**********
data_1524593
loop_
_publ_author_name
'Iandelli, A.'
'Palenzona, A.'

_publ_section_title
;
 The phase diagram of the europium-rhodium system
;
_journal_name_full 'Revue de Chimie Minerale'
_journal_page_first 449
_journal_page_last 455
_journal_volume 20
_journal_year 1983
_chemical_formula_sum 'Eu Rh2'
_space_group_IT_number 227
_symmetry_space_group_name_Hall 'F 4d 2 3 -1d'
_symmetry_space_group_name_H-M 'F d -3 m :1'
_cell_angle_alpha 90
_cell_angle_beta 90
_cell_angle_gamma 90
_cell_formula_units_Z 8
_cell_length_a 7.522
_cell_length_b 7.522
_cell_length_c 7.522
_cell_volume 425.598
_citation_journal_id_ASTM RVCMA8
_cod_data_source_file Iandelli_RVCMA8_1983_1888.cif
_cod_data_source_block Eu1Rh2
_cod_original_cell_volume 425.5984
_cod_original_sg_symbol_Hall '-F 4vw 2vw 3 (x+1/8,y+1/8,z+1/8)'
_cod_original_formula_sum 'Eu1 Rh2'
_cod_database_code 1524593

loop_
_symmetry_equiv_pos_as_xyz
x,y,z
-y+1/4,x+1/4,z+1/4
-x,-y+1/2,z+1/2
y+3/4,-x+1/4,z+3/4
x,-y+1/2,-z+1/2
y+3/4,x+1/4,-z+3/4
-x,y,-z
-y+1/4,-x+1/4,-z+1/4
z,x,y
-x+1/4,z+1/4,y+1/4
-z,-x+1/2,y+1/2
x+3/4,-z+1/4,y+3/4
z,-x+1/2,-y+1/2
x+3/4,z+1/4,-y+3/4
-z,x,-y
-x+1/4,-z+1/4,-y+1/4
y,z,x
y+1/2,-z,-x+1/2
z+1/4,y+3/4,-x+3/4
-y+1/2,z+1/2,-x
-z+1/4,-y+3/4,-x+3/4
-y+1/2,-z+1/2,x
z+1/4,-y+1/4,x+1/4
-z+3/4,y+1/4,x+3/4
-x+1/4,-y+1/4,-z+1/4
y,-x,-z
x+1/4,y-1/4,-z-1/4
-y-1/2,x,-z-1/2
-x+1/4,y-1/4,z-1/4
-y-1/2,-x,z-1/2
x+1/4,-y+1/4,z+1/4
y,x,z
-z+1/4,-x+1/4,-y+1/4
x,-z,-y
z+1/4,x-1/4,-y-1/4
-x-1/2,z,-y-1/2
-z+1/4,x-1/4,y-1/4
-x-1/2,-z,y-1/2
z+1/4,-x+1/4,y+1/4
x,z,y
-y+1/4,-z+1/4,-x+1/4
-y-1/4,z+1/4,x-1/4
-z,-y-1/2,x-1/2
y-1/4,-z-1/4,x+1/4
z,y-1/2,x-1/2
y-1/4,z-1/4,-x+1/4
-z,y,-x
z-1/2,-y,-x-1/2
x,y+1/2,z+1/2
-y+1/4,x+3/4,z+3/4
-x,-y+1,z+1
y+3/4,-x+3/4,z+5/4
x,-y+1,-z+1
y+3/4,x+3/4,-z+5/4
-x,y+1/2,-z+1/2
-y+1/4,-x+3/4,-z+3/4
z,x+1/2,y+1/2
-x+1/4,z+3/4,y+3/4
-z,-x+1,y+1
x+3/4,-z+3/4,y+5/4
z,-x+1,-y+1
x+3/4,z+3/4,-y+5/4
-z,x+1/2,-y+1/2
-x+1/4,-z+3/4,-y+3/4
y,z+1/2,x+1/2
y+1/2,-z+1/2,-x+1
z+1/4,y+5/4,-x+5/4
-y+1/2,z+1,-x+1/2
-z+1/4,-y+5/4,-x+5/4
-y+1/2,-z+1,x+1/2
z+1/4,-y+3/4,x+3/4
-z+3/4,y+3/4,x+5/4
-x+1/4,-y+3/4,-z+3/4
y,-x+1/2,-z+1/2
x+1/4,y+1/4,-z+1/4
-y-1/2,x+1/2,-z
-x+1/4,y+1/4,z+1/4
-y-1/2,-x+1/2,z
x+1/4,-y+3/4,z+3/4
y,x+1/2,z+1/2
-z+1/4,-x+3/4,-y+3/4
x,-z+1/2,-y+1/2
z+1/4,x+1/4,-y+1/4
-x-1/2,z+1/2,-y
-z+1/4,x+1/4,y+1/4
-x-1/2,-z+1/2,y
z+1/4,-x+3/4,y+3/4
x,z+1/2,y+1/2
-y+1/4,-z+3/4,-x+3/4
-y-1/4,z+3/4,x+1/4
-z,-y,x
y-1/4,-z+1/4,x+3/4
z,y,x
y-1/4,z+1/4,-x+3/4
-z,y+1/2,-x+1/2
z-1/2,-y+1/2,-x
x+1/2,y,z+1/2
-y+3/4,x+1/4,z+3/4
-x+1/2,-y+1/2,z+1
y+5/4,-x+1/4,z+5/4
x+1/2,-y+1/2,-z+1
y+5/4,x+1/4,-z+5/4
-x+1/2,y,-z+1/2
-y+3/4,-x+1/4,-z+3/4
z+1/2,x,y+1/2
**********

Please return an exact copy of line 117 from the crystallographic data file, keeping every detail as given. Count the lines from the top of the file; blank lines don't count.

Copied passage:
x,-z+1/2,-y+1/2